PR & Social Media… What’s the Difference?

There is no doubt that the fields of public relations and social media are blending together more closely than ever. More PR teams are working to secure press traction digitally by working with social media influencers, targeting different brands to engage in cross-promotions that are then shared by those brands’ social networks, etc. At the same time, more social teams are working with news outlets’ designated online and digital teams to get their clients featured on traditional news media’s social pages.

As PR and social media become even more intertwined over the next several years, communication experts can expect PR firms to start building out social divisions, and social firms to start partnering with traditional PR mediums – so it’s important for those working in the communication fields to keep their skills sharpened in both realms – cheeky one liners are good for press releases and can be used for social media attention grabbers. As media folks continue to get inundated with press releases, they’re beginning to ask for photos that illustrate the news to be embedded within the release – which also doubles as the main source of content creation for social media accounts.

Overall, it’s a very synergistic relationship between PR and social media teams, even though there can be quite a bit of a crossover. Take event activations or influencer relations, for example. Both of these services can be handled by a PR firm or social media agency, and quite often, brands that hire PR and social teams will have both teams collaborate as there is always a common goal: more press, more social media chatter, more influence for the brand.

At Neon PR, we believe a multi-channel marketing mix leading with PR is crucial to increasing your stories’ reach and getting content seen. Which means, social media should PR hold hands, not arm wrestle! So, publicists, high five your clients’ social teams and ask for photo tips! Social teams, feel free to ask PR teams how to contact news outlets for social campaigning that works for clients!



If you haven’t heard about #Bloggergate, (btw, can we all agree to stop putting ‘gate’ at the end of every dramatic event?) you probably don’t spend a lot of time on the Internet. To summarize: Elle Darby, a semi-influential social media persona, contacted the White Moose Café hotel in Dublin, Ireland requesting a discounted or complimentary stay in exchange for social media posts on her Instagram and a property review on her YouTube channel.

If this type of request seems all too familiar, then you probably work in public relations and can empathize with the owner of the property, Paul Stenson. In response to Darby’s request, Stenson took to Facebook (either out of complete and utter frustration or pure purposeful genius) and posted Darby’s email with his response. The ensuing firestorm of support and backlash made international headlines, with winners and losers all over the place.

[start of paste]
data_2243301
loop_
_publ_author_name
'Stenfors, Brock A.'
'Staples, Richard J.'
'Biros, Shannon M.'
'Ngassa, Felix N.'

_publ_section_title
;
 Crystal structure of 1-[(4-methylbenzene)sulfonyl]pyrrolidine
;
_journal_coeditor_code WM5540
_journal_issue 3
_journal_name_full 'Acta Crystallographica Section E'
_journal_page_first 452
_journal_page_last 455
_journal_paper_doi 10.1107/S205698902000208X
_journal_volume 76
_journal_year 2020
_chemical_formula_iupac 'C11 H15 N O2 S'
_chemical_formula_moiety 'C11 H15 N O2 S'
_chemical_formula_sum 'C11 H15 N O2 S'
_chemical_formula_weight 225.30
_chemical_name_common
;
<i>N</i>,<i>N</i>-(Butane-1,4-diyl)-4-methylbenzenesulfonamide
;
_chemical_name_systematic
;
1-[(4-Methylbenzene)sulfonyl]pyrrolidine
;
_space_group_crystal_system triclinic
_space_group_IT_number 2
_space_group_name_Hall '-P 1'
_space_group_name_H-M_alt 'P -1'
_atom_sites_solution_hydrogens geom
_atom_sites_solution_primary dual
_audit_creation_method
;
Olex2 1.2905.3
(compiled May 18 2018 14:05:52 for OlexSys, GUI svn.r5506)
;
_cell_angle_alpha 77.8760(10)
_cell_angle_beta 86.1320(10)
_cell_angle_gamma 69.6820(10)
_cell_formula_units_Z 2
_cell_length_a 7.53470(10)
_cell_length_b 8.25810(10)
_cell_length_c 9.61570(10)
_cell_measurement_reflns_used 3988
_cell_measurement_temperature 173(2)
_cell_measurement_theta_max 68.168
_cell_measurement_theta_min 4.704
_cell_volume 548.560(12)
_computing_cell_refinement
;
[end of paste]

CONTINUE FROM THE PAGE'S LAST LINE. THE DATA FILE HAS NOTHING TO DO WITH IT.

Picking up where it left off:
This entire ordeal exposes the tightrope that brands and bloggers walk in the world of influencer marketing and provides a guide to the complicated structure in which these bloggers and businesses work. At the brunt of it, bloggers and influencers leverage the trust of their audiences for personal gain as well (INSERT $XXX hotel stay for free), not just solely because they’re doing their audience or the brand a service.

The word “Collaborate”
The term collaboration has oft been a favorite of the modern corporate culture quo, included in bios and company visions from Silicon Valley to Timbuktu but now, much like influencers are doing to social media platforms, the word has been diluted in its effect (include how many times she says collaborate). Let us take a look at the dictionary definition of collaborate:

col-lab-o-rate (v.) – work jointly on an activity, especially to produce or create something

The traditional interpretation means that two parties come together to contribute ideas and work towards a goal or product together, equally, and typically results in tangible ROI. The watered down version used by influencers and bloggers reads more like this:

col-lab-o-rate (v.) – give me something free and I’ll say something nice about you to my loyal following

One of these things is not like the other…

The Internet
No matter what side you take in this battle of brawn, the people who decided to attack both Elle and the property/management so personally and vindictively looked like total a**holes.


The Phrase “No Press is Bad Press”
Ever heard of the White Moose Café hotel before? Did you know who Elle Darby was? No? Now you do.

Elle Darby
In the last 30 days, Elle has seen an increase of 20,129 followers on Instagram 18,098 new subscribers to her YouTube channel and 4.1 million views. Those numbers alone make her a winner in this debacle, but her transparency regarding the email and how she makes an income most likely gained more trust from her viewers.